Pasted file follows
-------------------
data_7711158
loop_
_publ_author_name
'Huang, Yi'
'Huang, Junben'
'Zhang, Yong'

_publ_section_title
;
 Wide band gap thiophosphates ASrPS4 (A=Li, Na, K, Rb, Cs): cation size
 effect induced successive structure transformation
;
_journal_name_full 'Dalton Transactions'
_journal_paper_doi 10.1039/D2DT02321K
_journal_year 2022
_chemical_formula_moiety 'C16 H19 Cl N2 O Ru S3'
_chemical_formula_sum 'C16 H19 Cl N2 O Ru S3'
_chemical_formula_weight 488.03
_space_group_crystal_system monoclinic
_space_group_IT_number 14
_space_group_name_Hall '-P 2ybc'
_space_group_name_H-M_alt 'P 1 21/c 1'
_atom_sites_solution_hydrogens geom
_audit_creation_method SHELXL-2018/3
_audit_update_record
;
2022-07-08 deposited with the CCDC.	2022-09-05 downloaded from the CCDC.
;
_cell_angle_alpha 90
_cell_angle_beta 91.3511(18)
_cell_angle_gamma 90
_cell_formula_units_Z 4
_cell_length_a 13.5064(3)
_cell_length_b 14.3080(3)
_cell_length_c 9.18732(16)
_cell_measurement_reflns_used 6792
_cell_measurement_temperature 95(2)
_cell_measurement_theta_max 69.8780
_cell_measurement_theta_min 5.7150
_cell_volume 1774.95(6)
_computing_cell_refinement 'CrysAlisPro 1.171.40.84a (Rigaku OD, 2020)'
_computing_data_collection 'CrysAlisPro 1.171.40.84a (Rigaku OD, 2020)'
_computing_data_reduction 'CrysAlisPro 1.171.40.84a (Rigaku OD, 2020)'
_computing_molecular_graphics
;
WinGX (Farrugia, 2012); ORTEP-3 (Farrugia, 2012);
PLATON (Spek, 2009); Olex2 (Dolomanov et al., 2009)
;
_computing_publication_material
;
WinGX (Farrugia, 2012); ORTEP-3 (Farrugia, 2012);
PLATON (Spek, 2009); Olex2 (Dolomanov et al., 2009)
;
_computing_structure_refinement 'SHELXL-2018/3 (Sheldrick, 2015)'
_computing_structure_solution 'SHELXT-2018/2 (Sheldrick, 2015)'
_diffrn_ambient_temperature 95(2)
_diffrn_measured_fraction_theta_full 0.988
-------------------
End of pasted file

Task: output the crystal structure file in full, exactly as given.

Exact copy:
data_7711158
loop_
_publ_author_name
'Huang, Yi'
'Huang, Junben'
'Zhang, Yong'

_publ_section_title
;
 Wide band gap thiophosphates ASrPS4 (A=Li, Na, K, Rb, Cs): cation size
 effect induced successive structure transformation
;
_journal_name_full 'Dalton Transactions'
_journal_paper_doi 10.1039/D2DT02321K
_journal_year 2022
_chemical_formula_moiety 'C16 H19 Cl N2 O Ru S3'
_chemical_formula_sum 'C16 H19 Cl N2 O Ru S3'
_chemical_formula_weight 488.03
_space_group_crystal_system monoclinic
_space_group_IT_number 14
_space_group_name_Hall '-P 2ybc'
_space_group_name_H-M_alt 'P 1 21/c 1'
_atom_sites_solution_hydrogens geom
_audit_creation_method SHELXL-2018/3
_audit_update_record
;
2022-07-08 deposited with the CCDC.	2022-09-05 downloaded from the CCDC.
;
_cell_angle_alpha 90
_cell_angle_beta 91.3511(18)
_cell_angle_gamma 90
_cell_formula_units_Z 4
_cell_length_a 13.5064(3)
_cell_length_b 14.3080(3)
_cell_length_c 9.18732(16)
_cell_measurement_reflns_used 6792
_cell_measurement_temperature 95(2)
_cell_measurement_theta_max 69.8780
_cell_measurement_theta_min 5.7150
_cell_volume 1774.95(6)
_computing_cell_refinement 'CrysAlisPro 1.171.40.84a (Rigaku OD, 2020)'
_computing_data_collection 'CrysAlisPro 1.171.40.84a (Rigaku OD, 2020)'
_computing_data_reduction 'CrysAlisPro 1.171.40.84a (Rigaku OD, 2020)'
_computing_molecular_graphics
;
WinGX (Farrugia, 2012); ORTEP-3 (Farrugia, 2012);
PLATON (Spek, 2009); Olex2 (Dolomanov et al., 2009)
;
_computing_publication_material
;
WinGX (Farrugia, 2012); ORTEP-3 (Farrugia, 2012);
PLATON (Spek, 2009); Olex2 (Dolomanov et al., 2009)
;
_computing_structure_refinement 'SHELXL-2018/3 (Sheldrick, 2015)'
_computing_structure_solution 'SHELXT-2018/2 (Sheldrick, 2015)'
_diffrn_ambient_temperature 95(2)
_diffrn_measured_fraction_theta_full 0.988